Most antibiotics can't tell the difference between good and bad bacteria. That means medicines can kill helpful bacteria in your gut while they're obliterating the ones making you sick.
A refrigerator-sized machine could someday make lifesaving drugs on site when outbreaks occur or where medicine is in short supply, like on the battlefield.
Researchers discovered ancient "beer-making tool kits" in underground rooms built between 3400 and 2900 B.C. Analyses of funnels, pots and jugs show the brewers were using pretty advanced techniques.
Western states like Colorado are balancing competing demands for waterways. When recreation, agriculture and civic interests find themselves at odds, how can water resources be divided fairly?
We know that climate change will make water scarcer. But it could also have big economic impacts, Richard Damania of the World Bank says.
As the Colorado River dries out, the seven states that rely on this body of water risk water scarcity. Colorado state historian Patty Limerick discusses preparations for water scarcity in the West.
The Pulitzer Prize winner, who's known as the "father of biodiversity," is a scientific superstar. But now he's trying to convince Congress to set aside half the earth as wilderness.
Leslie Blanchard worried her daughter might bully another child, and decided to nip it in the bud. She tells NPR's Rachel Martin how she did it.
ET-94, which is as tall as a 15-story building, is on a 16-mile trek through Los Angeles on its way to the California Science Center. It's set to be displayed with the space shuttle Endeavor.
Solar Impulse 2, the experimental plane attempting to fly around the world using only the sun's power, is heading toward Dayton, Ohio on the latest leg of its journey.
On the small Indian island of Ghoramara, many people have never heard of climate change. It has forced tens of thousands of people to move after their homes were swallowed by rising tides.
Mechanically tenderized meat — which has been punctured with needles to break down the muscle fibers and make it easier to chew — has a greater chance of being contaminated and making you sick.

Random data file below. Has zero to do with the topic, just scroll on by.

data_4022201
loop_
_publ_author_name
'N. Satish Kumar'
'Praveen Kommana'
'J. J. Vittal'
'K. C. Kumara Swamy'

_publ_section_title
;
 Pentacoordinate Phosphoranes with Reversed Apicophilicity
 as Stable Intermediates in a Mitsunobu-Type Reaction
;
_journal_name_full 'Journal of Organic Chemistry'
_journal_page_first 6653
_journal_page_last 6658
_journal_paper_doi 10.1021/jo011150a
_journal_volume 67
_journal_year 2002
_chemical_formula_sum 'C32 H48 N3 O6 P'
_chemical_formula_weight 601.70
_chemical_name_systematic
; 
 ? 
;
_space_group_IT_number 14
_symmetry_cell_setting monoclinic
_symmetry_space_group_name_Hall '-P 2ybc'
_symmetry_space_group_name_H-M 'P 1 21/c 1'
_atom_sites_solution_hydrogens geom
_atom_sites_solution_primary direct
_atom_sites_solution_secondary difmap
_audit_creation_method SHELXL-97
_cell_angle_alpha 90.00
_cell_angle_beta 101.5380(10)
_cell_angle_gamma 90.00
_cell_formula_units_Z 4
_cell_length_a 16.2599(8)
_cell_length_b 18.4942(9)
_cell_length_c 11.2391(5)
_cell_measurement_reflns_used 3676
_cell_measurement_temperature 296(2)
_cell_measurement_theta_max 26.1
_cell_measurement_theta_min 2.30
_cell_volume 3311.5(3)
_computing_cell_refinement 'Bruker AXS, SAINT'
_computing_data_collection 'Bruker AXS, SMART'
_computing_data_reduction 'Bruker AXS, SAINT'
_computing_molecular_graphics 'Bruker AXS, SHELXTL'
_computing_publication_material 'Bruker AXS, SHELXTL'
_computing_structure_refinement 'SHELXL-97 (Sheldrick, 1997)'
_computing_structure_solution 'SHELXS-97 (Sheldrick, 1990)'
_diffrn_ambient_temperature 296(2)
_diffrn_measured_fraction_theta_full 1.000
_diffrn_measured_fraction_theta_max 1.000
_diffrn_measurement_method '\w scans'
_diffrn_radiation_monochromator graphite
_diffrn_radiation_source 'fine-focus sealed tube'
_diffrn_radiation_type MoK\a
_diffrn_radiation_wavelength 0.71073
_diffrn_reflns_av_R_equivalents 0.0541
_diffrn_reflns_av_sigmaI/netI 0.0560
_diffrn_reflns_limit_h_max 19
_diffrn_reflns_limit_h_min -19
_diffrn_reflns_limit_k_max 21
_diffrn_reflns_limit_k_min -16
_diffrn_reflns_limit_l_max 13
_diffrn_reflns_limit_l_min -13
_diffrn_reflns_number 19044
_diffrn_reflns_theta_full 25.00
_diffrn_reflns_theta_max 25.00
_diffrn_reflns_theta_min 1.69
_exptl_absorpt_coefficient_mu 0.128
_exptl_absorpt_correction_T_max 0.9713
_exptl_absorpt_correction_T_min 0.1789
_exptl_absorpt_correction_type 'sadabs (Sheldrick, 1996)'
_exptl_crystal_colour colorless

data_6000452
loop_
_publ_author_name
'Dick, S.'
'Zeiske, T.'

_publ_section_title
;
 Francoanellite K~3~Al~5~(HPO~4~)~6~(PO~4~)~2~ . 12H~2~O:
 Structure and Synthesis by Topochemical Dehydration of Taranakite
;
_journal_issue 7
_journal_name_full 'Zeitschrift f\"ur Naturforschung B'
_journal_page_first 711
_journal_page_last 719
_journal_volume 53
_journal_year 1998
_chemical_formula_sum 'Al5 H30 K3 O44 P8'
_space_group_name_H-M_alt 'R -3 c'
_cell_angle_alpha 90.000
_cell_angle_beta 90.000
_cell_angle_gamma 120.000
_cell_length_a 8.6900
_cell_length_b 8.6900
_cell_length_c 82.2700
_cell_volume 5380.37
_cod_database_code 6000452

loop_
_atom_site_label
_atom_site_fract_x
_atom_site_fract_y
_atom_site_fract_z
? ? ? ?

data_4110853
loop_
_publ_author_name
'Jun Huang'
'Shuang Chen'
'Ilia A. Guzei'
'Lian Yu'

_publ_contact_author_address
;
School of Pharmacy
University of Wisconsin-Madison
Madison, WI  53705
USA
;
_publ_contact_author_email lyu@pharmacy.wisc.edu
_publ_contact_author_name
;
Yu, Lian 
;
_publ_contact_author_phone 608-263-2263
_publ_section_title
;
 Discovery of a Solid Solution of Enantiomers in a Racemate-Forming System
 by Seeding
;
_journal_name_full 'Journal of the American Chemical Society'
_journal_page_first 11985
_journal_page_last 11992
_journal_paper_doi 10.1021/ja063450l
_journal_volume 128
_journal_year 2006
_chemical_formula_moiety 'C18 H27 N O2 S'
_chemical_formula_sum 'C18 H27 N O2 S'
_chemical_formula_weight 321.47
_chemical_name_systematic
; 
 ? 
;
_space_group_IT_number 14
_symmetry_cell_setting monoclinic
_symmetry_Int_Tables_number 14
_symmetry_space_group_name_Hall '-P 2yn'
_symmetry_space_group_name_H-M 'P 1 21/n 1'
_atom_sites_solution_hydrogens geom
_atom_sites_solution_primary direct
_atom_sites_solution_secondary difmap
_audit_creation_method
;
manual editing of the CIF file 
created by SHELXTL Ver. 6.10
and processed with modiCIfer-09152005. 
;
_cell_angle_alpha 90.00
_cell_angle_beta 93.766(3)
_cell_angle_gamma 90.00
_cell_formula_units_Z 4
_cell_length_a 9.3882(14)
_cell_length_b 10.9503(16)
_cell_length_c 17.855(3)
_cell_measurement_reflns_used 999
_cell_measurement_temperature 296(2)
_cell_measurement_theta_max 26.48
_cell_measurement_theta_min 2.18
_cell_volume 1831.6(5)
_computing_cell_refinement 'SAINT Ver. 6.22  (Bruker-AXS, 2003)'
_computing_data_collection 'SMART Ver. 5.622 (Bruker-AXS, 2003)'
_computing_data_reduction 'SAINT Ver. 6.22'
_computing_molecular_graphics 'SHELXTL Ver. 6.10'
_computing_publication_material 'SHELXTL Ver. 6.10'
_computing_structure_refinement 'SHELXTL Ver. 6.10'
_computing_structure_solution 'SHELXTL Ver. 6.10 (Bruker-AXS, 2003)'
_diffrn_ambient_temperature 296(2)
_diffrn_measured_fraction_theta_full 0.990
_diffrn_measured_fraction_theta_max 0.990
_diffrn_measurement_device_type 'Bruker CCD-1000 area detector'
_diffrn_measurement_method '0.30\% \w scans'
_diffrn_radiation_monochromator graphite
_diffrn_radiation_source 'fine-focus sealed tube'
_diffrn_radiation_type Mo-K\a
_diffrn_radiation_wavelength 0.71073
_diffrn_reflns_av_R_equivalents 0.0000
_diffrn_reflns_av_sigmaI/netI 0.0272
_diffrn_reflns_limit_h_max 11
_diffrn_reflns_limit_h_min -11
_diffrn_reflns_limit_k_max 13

Science writer Janine Benyus believes innovators should look to nature when solving a design problem. She says the natural world is full of ideas for making things waterproof, solar-powered and more.
The U. S. is the proud owner of the world's largest deadweight machine, used to calibrate high-tech measurement devices. Repairing it recently was risky, using 50 year-old tools. No toes were smashed.
The FDA could soon approve an implantable form of a drug used to treat opioid addiction. While the approach helped patients avoid relapse in tests, its price may be prohibitive for some, doctors say.
This will replace mandatory state-driven standards. It's happening because California's drought — now entering its fifth year — is easing in some parts of the state but not others.
The Obama administration gathered feedback from students about what they want to see in STEM programs. This came after 9-year-old Jacob Leggette encouraged President Obama to ask students about their opinions at a White House science fair.
Researchers have created tiny robots that can perch on surfaces — which could someday make them useful for communications and surveillance.
Research on sleep-deprived fruit flies identified specific brain cells that can trigger sleep. The finding of these sleep circuits in insects could help scientists better understand human insomnia.
An Indiana inventor hopes his tray mount will help bridge gaps in education tech and eliminate some of the stigma associated with coming to class in a wheelchair.